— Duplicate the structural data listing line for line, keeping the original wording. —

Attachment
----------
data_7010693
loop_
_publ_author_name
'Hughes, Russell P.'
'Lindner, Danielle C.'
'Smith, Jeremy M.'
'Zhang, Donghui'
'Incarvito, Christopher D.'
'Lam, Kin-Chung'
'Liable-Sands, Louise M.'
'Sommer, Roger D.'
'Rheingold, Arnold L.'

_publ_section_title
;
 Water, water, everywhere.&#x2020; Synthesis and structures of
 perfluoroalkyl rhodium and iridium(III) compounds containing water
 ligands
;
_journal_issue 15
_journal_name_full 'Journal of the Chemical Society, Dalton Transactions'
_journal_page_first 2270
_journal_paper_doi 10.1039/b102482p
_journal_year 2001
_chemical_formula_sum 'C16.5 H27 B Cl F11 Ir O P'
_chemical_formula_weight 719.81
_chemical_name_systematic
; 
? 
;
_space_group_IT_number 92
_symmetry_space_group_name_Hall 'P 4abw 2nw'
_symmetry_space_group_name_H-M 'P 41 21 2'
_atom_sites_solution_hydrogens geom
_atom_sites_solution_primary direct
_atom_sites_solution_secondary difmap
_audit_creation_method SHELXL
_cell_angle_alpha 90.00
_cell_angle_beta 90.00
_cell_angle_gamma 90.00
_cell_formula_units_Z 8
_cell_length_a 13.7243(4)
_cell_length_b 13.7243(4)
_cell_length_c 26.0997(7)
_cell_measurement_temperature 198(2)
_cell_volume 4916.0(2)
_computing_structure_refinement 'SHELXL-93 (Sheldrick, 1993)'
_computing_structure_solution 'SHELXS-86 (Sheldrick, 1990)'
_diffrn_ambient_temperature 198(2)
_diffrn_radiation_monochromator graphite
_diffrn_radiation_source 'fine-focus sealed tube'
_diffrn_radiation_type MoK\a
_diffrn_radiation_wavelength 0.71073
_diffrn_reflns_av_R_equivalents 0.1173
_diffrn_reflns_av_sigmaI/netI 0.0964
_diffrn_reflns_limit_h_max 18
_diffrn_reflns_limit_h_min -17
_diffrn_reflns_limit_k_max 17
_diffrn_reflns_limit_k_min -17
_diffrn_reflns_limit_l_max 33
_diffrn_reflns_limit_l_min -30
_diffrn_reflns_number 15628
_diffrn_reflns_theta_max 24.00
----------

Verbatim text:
data_7010693
loop_
_publ_author_name
'Hughes, Russell P.'
'Lindner, Danielle C.'
'Smith, Jeremy M.'
'Zhang, Donghui'
'Incarvito, Christopher D.'
'Lam, Kin-Chung'
'Liable-Sands, Louise M.'
'Sommer, Roger D.'
'Rheingold, Arnold L.'

_publ_section_title
;
 Water, water, everywhere.&#x2020; Synthesis and structures of
 perfluoroalkyl rhodium and iridium(III) compounds containing water
 ligands
;
_journal_issue 15
_journal_name_full 'Journal of the Chemical Society, Dalton Transactions'
_journal_page_first 2270
_journal_paper_doi 10.1039/b102482p
_journal_year 2001
_chemical_formula_sum 'C16.5 H27 B Cl F11 Ir O P'
_chemical_formula_weight 719.81
_chemical_name_systematic
; 
? 
;
_space_group_IT_number 92
_symmetry_space_group_name_Hall 'P 4abw 2nw'
_symmetry_space_group_name_H-M 'P 41 21 2'
_atom_sites_solution_hydrogens geom
_atom_sites_solution_primary direct
_atom_sites_solution_secondary difmap
_audit_creation_method SHELXL
_cell_angle_alpha 90.00
_cell_angle_beta 90.00
_cell_angle_gamma 90.00
_cell_formula_units_Z 8
_cell_length_a 13.7243(4)
_cell_length_b 13.7243(4)
_cell_length_c 26.0997(7)
_cell_measurement_temperature 198(2)
_cell_volume 4916.0(2)
_computing_structure_refinement 'SHELXL-93 (Sheldrick, 1993)'
_computing_structure_solution 'SHELXS-86 (Sheldrick, 1990)'
_diffrn_ambient_temperature 198(2)
_diffrn_radiation_monochromator graphite
_diffrn_radiation_source 'fine-focus sealed tube'
_diffrn_radiation_type MoK\a
_diffrn_radiation_wavelength 0.71073
_diffrn_reflns_av_R_equivalents 0.1173
_diffrn_reflns_av_sigmaI/netI 0.0964
_diffrn_reflns_limit_h_max 18
_diffrn_reflns_limit_h_min -17
_diffrn_reflns_limit_k_max 17
_diffrn_reflns_limit_k_min -17
_diffrn_reflns_limit_l_max 33
_diffrn_reflns_limit_l_min -30
_diffrn_reflns_number 15628
_diffrn_reflns_theta_max 24.00